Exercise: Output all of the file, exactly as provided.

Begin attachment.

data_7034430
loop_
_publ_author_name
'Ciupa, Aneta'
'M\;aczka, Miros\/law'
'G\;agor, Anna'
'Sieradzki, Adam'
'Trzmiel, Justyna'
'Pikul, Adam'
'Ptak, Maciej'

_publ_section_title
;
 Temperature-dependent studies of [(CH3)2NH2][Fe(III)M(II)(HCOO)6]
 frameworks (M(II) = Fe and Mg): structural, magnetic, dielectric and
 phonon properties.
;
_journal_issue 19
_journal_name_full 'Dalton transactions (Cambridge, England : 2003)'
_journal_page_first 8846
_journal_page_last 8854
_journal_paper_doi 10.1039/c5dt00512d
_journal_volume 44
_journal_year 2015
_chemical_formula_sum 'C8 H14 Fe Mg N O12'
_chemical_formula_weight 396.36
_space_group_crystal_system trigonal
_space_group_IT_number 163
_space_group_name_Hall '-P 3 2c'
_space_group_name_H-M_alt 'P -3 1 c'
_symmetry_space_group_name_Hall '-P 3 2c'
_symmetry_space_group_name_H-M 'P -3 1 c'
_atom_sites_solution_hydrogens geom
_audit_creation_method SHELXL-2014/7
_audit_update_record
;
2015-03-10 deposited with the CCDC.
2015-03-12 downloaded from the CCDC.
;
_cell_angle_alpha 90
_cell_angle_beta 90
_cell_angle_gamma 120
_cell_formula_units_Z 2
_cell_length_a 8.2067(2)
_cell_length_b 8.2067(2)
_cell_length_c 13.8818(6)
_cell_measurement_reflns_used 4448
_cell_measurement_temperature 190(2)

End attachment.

data_7034430
loop_
_publ_author_name
'Ciupa, Aneta'
'M\;aczka, Miros\/law'
'G\;agor, Anna'
'Sieradzki, Adam'
'Trzmiel, Justyna'
'Pikul, Adam'
'Ptak, Maciej'

_publ_section_title
;
 Temperature-dependent studies of [(CH3)2NH2][Fe(III)M(II)(HCOO)6]
 frameworks (M(II) = Fe and Mg): structural, magnetic, dielectric and
 phonon properties.
;
_journal_issue 19
_journal_name_full 'Dalton transactions (Cambridge, England : 2003)'
_journal_page_first 8846
_journal_page_last 8854
_journal_paper_doi 10.1039/c5dt00512d
_journal_volume 44
_journal_year 2015
_chemical_formula_sum 'C8 H14 Fe Mg N O12'
_chemical_formula_weight 396.36
_space_group_crystal_system trigonal
_space_group_IT_number 163
_space_group_name_Hall '-P 3 2c'
_space_group_name_H-M_alt 'P -3 1 c'
_symmetry_space_group_name_Hall '-P 3 2c'
_symmetry_space_group_name_H-M 'P -3 1 c'
_atom_sites_solution_hydrogens geom
_audit_creation_method SHELXL-2014/7
_audit_update_record
;
2015-03-10 deposited with the CCDC.
2015-03-12 downloaded from the CCDC.
;
_cell_angle_alpha 90
_cell_angle_beta 90
_cell_angle_gamma 120
_cell_formula_units_Z 2
_cell_length_a 8.2067(2)
_cell_length_b 8.2067(2)
_cell_length_c 13.8818(6)
_cell_measurement_reflns_used 4448
_cell_measurement_temperature 190(2)